Our need to find blame

CDC published updated stats on drownings here yesterday:

http://www.cdc.gov/mmwr/preview/mmwrhtml/mm6234a9.htm?s_cid=mm6234a9_x

When the link popped up in my inbox – I hesitated to click though to the article.  There have been four drownings of young children in the small town where I live during the last couple years.  Horrible, heartbreaking tragedies that I wasn’t sure I wanted to be reminded of….

I did finally open the article, and the math was immediately obvious – my town is running at about 10 times the national average for all ages, and over 100 times the national average for toddler aged children.  These were all accidents, so it is obvious that this is just a terrible (hopefully temporary) twist of fate.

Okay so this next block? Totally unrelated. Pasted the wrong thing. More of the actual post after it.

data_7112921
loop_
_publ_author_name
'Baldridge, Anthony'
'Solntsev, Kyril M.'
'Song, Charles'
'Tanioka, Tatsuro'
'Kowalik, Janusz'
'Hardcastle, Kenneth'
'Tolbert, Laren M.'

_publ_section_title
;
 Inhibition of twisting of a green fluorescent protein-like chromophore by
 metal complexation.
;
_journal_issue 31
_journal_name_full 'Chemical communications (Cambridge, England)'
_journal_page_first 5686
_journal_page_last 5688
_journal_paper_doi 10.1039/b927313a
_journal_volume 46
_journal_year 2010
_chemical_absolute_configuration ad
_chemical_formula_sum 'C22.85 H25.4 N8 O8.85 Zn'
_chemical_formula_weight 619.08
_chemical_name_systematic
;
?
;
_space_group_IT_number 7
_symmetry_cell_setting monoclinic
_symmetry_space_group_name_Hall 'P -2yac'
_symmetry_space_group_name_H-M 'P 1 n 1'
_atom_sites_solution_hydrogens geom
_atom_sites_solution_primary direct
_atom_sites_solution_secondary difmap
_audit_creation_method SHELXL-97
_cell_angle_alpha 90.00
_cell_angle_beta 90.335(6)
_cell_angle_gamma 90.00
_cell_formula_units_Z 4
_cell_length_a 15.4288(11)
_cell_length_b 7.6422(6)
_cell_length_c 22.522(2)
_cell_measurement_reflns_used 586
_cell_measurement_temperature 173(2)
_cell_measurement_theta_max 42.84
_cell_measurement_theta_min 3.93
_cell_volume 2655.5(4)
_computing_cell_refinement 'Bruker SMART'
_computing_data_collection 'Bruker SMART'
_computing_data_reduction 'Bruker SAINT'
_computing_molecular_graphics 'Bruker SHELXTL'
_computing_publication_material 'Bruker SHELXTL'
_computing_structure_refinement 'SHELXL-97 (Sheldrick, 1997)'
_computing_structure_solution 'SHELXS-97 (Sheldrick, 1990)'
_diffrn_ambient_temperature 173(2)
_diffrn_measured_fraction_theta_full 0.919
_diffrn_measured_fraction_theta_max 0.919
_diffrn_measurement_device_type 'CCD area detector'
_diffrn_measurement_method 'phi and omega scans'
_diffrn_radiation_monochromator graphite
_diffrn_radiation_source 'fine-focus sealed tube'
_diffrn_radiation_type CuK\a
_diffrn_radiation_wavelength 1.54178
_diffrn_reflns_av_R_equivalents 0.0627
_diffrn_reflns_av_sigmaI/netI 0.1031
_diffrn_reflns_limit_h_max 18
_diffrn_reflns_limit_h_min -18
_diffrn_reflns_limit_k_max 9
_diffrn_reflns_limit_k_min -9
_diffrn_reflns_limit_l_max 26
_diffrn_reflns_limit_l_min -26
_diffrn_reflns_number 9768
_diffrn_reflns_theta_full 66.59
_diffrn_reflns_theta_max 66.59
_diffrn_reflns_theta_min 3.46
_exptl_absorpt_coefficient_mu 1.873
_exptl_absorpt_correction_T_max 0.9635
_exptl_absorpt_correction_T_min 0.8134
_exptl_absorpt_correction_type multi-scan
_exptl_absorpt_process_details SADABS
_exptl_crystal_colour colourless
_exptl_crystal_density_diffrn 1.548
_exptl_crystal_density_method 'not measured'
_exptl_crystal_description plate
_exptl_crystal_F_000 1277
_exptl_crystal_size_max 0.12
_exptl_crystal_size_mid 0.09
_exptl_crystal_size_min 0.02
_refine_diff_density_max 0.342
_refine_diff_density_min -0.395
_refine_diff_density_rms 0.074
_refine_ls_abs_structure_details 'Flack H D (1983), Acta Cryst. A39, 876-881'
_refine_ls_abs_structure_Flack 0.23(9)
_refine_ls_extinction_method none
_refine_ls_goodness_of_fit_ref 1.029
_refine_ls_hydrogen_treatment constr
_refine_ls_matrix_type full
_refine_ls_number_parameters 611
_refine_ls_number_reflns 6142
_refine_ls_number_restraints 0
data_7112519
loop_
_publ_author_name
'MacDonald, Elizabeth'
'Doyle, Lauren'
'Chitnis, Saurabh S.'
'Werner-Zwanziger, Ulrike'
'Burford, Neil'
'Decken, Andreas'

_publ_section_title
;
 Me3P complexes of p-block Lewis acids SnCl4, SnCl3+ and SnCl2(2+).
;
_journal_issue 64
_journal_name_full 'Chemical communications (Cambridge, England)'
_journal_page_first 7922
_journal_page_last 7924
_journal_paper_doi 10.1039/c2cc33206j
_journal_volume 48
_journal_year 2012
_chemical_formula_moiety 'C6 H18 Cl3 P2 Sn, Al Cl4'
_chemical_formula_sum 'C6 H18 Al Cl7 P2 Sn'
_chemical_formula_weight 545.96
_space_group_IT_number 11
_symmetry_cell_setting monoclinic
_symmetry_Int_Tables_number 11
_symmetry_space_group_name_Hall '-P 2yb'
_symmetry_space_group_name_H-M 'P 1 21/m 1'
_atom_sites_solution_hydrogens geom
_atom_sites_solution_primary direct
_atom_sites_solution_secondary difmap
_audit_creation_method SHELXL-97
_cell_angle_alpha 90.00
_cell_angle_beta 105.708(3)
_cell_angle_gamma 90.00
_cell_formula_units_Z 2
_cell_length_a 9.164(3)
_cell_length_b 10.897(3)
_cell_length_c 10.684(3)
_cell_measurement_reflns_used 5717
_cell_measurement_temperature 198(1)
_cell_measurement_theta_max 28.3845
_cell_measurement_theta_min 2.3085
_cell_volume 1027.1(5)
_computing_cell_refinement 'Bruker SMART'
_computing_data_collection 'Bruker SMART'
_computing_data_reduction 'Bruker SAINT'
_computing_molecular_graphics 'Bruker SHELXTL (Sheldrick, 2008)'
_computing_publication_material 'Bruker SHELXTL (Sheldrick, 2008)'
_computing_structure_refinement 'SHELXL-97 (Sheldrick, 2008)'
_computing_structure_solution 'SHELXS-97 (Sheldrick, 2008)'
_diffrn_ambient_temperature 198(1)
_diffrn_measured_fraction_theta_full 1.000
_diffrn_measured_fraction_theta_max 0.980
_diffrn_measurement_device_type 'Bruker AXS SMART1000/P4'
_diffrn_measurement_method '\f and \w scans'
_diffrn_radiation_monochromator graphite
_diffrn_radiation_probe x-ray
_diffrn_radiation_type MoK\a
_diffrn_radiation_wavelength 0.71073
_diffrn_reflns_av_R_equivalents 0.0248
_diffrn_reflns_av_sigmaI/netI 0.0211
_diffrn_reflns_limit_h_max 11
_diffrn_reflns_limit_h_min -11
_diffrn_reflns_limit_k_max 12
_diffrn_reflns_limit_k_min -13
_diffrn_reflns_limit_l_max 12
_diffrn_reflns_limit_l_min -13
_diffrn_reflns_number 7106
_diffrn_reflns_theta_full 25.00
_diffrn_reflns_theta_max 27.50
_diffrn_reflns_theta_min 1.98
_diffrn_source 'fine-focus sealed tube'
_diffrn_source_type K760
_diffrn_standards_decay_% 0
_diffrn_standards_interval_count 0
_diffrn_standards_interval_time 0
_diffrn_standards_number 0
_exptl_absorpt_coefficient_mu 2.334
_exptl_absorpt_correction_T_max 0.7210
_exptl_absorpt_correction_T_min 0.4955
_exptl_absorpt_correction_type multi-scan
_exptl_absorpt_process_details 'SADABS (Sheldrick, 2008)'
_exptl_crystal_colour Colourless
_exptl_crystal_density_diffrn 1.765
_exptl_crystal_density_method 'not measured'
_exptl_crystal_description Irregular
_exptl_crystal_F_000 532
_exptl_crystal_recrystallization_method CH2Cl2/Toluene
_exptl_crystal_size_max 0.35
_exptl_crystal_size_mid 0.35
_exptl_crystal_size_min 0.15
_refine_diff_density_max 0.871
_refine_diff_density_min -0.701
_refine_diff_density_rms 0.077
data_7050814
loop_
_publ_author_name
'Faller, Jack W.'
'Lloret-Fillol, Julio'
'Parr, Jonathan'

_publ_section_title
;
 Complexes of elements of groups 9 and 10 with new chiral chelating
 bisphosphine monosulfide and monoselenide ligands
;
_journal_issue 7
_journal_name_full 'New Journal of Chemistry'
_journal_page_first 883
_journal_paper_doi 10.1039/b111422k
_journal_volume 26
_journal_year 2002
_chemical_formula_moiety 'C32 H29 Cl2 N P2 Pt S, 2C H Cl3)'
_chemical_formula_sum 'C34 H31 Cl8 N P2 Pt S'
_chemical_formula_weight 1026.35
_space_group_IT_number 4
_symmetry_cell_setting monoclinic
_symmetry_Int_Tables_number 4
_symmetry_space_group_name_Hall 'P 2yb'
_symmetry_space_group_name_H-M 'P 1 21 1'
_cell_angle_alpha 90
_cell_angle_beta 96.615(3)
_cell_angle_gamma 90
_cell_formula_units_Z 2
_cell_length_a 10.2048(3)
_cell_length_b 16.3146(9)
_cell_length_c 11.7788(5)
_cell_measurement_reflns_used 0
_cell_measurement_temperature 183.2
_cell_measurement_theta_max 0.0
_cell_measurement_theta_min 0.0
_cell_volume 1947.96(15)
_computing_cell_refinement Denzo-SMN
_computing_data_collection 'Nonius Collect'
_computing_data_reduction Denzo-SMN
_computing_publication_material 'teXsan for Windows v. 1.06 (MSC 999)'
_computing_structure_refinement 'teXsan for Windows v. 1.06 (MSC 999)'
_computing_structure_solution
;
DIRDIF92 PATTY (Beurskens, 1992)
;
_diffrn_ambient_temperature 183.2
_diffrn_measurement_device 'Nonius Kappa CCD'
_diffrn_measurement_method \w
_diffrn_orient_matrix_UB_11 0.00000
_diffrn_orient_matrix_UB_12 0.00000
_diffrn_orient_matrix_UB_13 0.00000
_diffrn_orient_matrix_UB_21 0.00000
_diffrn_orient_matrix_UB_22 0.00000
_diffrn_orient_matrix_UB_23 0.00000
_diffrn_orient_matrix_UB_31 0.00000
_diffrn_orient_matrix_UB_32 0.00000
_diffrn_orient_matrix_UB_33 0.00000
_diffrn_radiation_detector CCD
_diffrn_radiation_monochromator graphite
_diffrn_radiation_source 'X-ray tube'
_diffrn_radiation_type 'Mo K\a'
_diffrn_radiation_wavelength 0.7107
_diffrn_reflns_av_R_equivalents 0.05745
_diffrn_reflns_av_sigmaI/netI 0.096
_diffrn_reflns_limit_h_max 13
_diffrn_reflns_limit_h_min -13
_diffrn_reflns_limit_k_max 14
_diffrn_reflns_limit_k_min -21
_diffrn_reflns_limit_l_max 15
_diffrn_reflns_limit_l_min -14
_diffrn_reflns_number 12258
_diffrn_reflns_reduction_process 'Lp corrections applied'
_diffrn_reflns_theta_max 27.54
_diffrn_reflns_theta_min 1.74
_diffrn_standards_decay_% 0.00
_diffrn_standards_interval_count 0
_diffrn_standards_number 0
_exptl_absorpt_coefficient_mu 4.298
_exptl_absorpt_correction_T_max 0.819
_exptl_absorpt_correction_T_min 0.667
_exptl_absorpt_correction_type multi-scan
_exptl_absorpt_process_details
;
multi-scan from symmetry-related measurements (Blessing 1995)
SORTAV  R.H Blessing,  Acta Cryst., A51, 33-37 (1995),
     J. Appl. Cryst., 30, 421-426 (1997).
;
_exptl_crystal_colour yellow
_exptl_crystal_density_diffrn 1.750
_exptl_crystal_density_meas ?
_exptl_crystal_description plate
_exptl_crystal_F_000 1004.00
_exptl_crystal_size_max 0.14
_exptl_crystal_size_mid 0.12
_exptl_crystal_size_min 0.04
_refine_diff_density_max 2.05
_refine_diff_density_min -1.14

Then it occurred to me, what if this was autism we were talking about, or some specific form of cancer?  If it wasn’t obvious that they were accidents, how powerful would the need be to find some common cause to link them together?  Food for thought.  

 

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About SteveRhode

I am a career scientist with over 25 years of experience in environmental testing. I hope you enjoy my occasional comments on science and history, and how they are covered in the media.

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